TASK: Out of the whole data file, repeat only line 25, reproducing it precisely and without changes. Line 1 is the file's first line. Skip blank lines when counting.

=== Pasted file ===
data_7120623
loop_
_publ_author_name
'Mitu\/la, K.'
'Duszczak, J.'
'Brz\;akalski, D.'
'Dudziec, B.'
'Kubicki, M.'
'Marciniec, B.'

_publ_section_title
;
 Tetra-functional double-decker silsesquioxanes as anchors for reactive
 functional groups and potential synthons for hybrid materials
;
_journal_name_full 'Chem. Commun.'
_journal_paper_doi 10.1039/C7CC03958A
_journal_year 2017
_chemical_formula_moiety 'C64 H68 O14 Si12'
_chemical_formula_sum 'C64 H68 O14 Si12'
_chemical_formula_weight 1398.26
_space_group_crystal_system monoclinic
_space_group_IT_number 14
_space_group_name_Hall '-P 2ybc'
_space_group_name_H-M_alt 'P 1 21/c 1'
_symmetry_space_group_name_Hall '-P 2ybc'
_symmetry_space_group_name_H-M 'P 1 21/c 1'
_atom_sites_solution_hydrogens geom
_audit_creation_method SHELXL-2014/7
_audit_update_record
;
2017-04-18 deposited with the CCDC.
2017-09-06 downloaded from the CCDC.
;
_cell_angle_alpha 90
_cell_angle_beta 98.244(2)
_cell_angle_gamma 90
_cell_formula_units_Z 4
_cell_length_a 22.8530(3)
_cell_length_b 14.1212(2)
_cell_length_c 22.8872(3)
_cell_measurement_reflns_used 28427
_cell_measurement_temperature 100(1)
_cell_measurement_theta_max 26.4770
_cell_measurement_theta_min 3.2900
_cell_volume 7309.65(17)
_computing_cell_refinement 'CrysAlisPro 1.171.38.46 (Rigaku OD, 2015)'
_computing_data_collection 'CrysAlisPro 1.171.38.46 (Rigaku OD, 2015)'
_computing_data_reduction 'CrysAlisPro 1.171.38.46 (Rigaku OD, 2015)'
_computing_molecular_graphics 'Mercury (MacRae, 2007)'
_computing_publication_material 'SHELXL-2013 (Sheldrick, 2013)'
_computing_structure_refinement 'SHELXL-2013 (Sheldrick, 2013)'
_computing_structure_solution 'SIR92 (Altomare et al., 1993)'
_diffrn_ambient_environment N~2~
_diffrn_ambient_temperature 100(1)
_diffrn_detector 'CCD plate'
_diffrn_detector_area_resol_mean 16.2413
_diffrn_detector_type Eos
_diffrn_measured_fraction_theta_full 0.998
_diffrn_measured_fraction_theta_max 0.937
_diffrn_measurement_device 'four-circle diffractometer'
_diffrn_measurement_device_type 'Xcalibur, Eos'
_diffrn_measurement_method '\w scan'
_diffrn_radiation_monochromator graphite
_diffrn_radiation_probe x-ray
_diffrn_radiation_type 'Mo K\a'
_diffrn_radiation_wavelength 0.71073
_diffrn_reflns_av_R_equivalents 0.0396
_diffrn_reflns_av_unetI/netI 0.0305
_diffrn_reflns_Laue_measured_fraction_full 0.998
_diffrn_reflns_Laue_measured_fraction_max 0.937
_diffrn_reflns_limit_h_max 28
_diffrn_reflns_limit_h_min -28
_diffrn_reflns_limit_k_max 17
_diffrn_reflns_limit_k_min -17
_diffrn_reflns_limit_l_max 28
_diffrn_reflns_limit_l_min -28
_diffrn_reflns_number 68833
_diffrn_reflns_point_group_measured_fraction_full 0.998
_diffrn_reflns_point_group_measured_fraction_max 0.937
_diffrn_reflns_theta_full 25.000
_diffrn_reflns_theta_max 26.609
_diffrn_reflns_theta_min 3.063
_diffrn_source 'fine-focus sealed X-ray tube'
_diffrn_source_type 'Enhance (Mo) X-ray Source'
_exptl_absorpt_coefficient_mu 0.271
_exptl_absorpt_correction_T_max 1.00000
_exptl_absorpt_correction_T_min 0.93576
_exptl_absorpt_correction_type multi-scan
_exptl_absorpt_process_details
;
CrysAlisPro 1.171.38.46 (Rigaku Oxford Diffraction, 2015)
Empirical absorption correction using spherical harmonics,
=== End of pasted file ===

_symmetry_space_group_name_Hall '-P 2ybc'